The first practical safety razor, the Star, was patented in 1876 by the Kampfe Brothers. It was nothing more than a straight razor cut in sections and put in a protective guard. Gradual refinements and improvements have made it the sleek, efficient razor of today.
Over the years the actual principle of the razor has changed little. From the original Gem, using a single-edge blade, the company has gone into the double»edge type and the injector razor. The single-edge is still the favorite—and 60 per cent of the men in this country, the company says, prefer a brush and lather.
Dropped Electric Shaver
In 1938 the company tried an electric shaver, but dropped it in 1941 for lack of essential materials. It never went back to it because of the rise in popularity of other products. There was a tremendous market waiting at the end of World War II because no metal razors had been made during the war.
The company, however, has gone into other new products. It has made surgical blades for some twenty years and is now experimenting with single blades packed in sterile wrappings, which would be a boon to the military surgeon.
It is a leader in making blades used in cutting the pile in the manufacture of rugs and carpets.
It developed a camera called the Foto-Disc, which uses a film magazine bought as a unit and returned for developing. The advantage here is that the customer can make no error in loading or unloading.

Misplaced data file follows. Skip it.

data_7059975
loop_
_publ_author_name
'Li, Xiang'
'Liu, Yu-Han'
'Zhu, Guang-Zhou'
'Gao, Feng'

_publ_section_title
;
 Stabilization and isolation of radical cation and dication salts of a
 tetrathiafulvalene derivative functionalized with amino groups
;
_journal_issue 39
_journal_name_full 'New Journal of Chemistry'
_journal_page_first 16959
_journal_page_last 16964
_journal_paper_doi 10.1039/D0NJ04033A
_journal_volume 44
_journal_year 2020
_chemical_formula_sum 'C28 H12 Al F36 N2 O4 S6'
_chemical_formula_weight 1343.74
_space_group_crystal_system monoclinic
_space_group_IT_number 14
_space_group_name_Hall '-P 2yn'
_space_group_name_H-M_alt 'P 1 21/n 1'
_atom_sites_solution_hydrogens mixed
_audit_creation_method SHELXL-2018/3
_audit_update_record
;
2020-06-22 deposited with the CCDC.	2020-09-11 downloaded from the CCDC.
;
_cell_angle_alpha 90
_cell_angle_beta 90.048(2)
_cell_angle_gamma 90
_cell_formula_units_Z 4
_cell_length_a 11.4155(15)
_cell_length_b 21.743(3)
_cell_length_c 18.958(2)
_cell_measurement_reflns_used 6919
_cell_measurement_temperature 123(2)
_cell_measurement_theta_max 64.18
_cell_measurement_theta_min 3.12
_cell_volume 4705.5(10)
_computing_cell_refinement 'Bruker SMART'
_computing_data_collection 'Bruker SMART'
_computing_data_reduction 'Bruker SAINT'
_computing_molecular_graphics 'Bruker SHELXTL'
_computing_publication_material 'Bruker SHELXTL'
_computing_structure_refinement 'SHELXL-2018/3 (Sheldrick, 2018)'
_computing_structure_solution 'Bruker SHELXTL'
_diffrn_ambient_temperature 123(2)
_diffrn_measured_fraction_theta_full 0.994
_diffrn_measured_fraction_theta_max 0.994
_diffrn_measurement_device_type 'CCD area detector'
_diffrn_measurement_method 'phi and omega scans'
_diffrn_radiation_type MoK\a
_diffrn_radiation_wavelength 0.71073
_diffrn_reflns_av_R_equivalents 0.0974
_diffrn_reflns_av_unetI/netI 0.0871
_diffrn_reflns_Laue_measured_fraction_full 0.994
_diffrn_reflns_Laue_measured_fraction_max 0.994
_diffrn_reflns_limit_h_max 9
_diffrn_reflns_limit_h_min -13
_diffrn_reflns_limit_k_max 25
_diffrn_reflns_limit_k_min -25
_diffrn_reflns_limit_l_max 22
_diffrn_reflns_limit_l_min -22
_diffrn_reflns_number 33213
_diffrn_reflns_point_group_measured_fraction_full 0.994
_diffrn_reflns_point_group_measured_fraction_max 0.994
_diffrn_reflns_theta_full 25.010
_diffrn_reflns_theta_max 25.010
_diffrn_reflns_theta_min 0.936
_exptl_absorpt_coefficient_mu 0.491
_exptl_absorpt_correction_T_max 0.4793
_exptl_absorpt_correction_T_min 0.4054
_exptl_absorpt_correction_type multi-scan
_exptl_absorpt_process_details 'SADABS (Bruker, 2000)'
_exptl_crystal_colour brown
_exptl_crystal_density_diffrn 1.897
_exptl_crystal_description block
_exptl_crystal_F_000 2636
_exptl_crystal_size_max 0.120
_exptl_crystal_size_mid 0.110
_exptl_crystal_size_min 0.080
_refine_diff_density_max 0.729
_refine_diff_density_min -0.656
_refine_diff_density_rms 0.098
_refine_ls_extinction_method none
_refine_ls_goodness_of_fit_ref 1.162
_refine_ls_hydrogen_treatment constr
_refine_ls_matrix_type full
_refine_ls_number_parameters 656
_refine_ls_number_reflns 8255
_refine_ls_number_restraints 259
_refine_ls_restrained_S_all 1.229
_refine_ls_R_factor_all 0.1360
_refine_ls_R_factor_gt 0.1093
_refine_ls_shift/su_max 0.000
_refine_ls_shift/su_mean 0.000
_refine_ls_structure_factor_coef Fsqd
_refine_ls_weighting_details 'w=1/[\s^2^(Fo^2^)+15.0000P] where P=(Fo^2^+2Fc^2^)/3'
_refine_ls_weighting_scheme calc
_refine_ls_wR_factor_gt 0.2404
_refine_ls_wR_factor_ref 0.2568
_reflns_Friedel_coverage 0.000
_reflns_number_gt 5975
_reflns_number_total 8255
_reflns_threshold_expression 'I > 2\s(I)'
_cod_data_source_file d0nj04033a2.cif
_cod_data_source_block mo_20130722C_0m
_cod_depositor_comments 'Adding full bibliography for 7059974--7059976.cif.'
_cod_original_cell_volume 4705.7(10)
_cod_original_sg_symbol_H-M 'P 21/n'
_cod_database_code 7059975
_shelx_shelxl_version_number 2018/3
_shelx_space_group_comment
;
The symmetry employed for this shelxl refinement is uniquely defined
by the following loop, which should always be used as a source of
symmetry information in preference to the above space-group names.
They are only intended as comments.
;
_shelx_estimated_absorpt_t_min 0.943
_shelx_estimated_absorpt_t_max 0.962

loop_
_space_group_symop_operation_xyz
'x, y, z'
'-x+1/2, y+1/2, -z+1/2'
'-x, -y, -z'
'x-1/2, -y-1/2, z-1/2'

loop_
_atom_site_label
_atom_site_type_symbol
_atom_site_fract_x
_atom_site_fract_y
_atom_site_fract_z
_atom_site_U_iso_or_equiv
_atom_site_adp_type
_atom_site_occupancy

The camera, first tried in July, 1950, had to be dropped because of the Korean war restrictions, and the company is just now getting back in stride. The camera has been tested in Peoria and Harrisburg at a price of $9.95, with excellent results.
5-Way Merger in 1919
The present corporation, which is publicly held, arose in 1919 from a merger of the Gem Cutlery Company, maker of Gem Razors and Blades; the American Safety Razor Company, Ltd., maker of Ever-Ready Razors and Blades and Ever-Ready Shaving Brushes, and Kampfe Brothers, maker of the Star line. Last summer it absorbed the Pal and Personna companies.
The elder Mr. de Mesquita, a wiry bundle of energy who detains some of the broad “a” of his native England, has joined with his associates in seeking diversification. The company makes the Antoine line of beauty products, sold on an exclusive basis in department stores throughout the country. It produces the Lightfoot line of specialty soaps for children, high-quality private-brand standard soaps and the Ascot lighters, and has operated a shell-loading plant for the Government.
“J. B.” is responsible for the company's famous slogan, “Avoid that 5 o'clock shadow.” One evening at the theatre he was struck by the fact that a neighbor seemed to be unshaven, and politely asked what the truth was.
The man replied that he had shaved that morning—with an electric razor. The advertising with the slogan was a result. (Electric razors since have been much improved.)
Mr. de Mesquita has an advertising background. He was secretary and treasurer of the Kaufman Advertising Agency in 1898 when Gem was formed by Kaufman workers. This agency became the Federal Advertising Agency, since dissolved. The various parts of the A. S. R. account are handled by McCann-Erickson and Batten, Barton, Durstine & Osborn.
The reaping machine of a generation or two ago has cut a wide swath. In 1940 the industry as a whole sold 2,000,000,000 blades. Ten years later it sold 3,000,000,000: the population had gone up and men were far and away neater.